A Very Brief Introduction to the British Empire Podcast

Episode 5: Conquest in Asia

June 04, 2020 Uncomfortable Oxford Season 1 Episode 5
A Very Brief Introduction to the British Empire Podcast
Episode 5: Conquest in Asia
Chapters
0:00
Introduction
1:41
Empire in Asia
2:50
The First World War
6:36
The British Raj
7:46
1857 and the Sepoy Revolt
13:55
The Role of Women
14:34
British Retaliation
16:42
Partition of Bengal
18:46
Myanmar
21:30
Ecological Impact
24:36
Siam
25:22
Malaya
25:52
What defines a nation?
30:51
Informal Empire
32:06
China
33:50
Opium
37:32
The Opium Wars
39:58
Anti-Foreign Movements
42:07
Japan
46:23
Russia and the Great Game
49:36
The Missing Voices
53:45
Conclusion
A Very Brief Introduction to the British Empire Podcast
Episode 5: Conquest in Asia
Jun 04, 2020 Season 1 Episode 5
Uncomfortable Oxford

We begin our second module of the lecture series with a detailed overview of British conquest in Asia.

Historian Urvi Khaitan provides a discussion of the establishment of the British Raj after the revolt of 1857 and how British trade concerns led to numerous battles across south and east Asia. The substantial changes brought to ecosystems and economies extended beyond just the Indian Peninsula, affecting all surrounding nations and peoples. The Anglo-Burmese wars, the Opium Wars, and the Great Game are all discussed. It becomes clear that historical divisions introduced by imperial conquest are the basis for many modern tensions we are seeing today, especially in Myanmar, India, and Hong Kong.

The content for this episode is based on a public lecture given in a local pub in the city of Oxford, in Feburary 2020. The information is aimed at a non-specialist audience who is interested in learning more about the legacies of the British Empire.

This podcast is run by Uncomfortable Oxford and features bi-weekly releases of our public lecture series on the history of the British Empire. Uncomfortable Oxford is run by Doctoral students at the University of Oxford and aims to raise awareness and discourse about 'uncomfortable' issues in the modern world.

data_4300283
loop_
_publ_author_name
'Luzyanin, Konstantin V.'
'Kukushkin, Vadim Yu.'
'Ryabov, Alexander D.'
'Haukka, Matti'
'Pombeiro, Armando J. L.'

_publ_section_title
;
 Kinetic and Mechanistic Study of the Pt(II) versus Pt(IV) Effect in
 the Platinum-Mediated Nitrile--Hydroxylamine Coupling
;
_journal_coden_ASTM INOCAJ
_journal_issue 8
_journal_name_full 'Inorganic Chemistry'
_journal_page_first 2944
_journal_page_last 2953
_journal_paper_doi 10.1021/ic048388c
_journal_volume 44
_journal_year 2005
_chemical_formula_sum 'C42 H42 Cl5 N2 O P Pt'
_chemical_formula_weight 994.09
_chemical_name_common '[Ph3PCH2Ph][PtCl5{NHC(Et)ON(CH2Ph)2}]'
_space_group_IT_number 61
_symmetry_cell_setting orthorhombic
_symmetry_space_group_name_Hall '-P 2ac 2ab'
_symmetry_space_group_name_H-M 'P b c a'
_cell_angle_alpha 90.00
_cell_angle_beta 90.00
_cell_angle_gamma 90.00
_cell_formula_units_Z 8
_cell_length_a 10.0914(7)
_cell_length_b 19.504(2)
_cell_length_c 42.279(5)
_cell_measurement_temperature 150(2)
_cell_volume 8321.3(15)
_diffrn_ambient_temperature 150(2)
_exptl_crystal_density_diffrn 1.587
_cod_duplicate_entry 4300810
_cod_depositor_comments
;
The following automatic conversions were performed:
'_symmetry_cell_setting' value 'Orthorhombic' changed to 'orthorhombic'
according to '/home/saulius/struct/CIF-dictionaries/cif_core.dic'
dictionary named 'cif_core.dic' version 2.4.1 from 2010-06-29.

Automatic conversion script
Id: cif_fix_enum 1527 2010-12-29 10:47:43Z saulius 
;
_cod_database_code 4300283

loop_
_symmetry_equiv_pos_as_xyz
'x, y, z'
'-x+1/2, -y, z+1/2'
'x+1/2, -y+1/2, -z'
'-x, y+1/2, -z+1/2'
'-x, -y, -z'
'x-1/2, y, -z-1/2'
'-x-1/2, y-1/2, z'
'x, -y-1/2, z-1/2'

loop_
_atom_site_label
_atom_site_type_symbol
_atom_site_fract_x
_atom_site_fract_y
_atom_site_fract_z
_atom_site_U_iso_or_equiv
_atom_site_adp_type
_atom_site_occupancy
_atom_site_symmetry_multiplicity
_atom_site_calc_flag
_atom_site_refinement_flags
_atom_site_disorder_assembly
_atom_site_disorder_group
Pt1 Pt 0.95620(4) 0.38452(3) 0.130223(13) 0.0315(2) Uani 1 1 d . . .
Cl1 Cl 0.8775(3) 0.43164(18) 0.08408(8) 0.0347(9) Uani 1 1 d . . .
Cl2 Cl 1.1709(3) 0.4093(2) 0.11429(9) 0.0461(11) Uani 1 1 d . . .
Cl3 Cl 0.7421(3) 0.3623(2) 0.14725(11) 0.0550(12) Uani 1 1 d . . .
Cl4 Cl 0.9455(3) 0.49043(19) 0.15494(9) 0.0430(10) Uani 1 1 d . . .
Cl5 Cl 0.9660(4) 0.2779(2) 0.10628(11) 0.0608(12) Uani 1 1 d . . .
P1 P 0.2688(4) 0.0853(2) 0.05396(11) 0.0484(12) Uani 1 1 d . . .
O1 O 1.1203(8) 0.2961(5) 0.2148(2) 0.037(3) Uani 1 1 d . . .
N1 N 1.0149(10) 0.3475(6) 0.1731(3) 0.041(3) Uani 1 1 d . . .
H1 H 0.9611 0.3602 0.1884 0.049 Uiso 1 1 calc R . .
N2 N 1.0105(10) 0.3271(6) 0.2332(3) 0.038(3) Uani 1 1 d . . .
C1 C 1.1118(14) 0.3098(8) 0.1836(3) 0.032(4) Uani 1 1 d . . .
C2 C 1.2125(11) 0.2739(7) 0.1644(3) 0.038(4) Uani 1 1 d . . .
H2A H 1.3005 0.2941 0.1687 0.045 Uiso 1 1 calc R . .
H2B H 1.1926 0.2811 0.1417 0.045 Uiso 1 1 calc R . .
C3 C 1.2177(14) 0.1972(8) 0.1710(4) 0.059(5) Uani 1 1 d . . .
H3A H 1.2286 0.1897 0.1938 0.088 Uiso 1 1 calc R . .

Show Notes Chapter Markers

We begin our second module of the lecture series with a detailed overview of British conquest in Asia.

Historian Urvi Khaitan provides a discussion of the establishment of the British Raj after the revolt of 1857 and how British trade concerns led to numerous battles across south and east Asia. The substantial changes brought to ecosystems and economies extended beyond just the Indian Peninsula, affecting all surrounding nations and peoples. The Anglo-Burmese wars, the Opium Wars, and the Great Game are all discussed. It becomes clear that historical divisions introduced by imperial conquest are the basis for many modern tensions we are seeing today, especially in Myanmar, India, and Hong Kong.

The content for this episode is based on a public lecture given in a local pub in the city of Oxford, in Feburary 2020. The information is aimed at a non-specialist audience who is interested in learning more about the legacies of the British Empire.

This podcast is run by Uncomfortable Oxford and features bi-weekly releases of our public lecture series on the history of the British Empire. Uncomfortable Oxford is run by Doctoral students at the University of Oxford and aims to raise awareness and discourse about 'uncomfortable' issues in the modern world.

Introduction
Empire in Asia
The First World War
The British Raj
1857 and the Sepoy Revolt
The Role of Women
British Retaliation
Partition of Bengal
Myanmar
Ecological Impact
Siam
Malaya
What defines a nation?
Informal Empire
China
Opium
The Opium Wars
Anti-Foreign Movements
Japan
Russia and the Great Game
The Missing Voices
Conclusion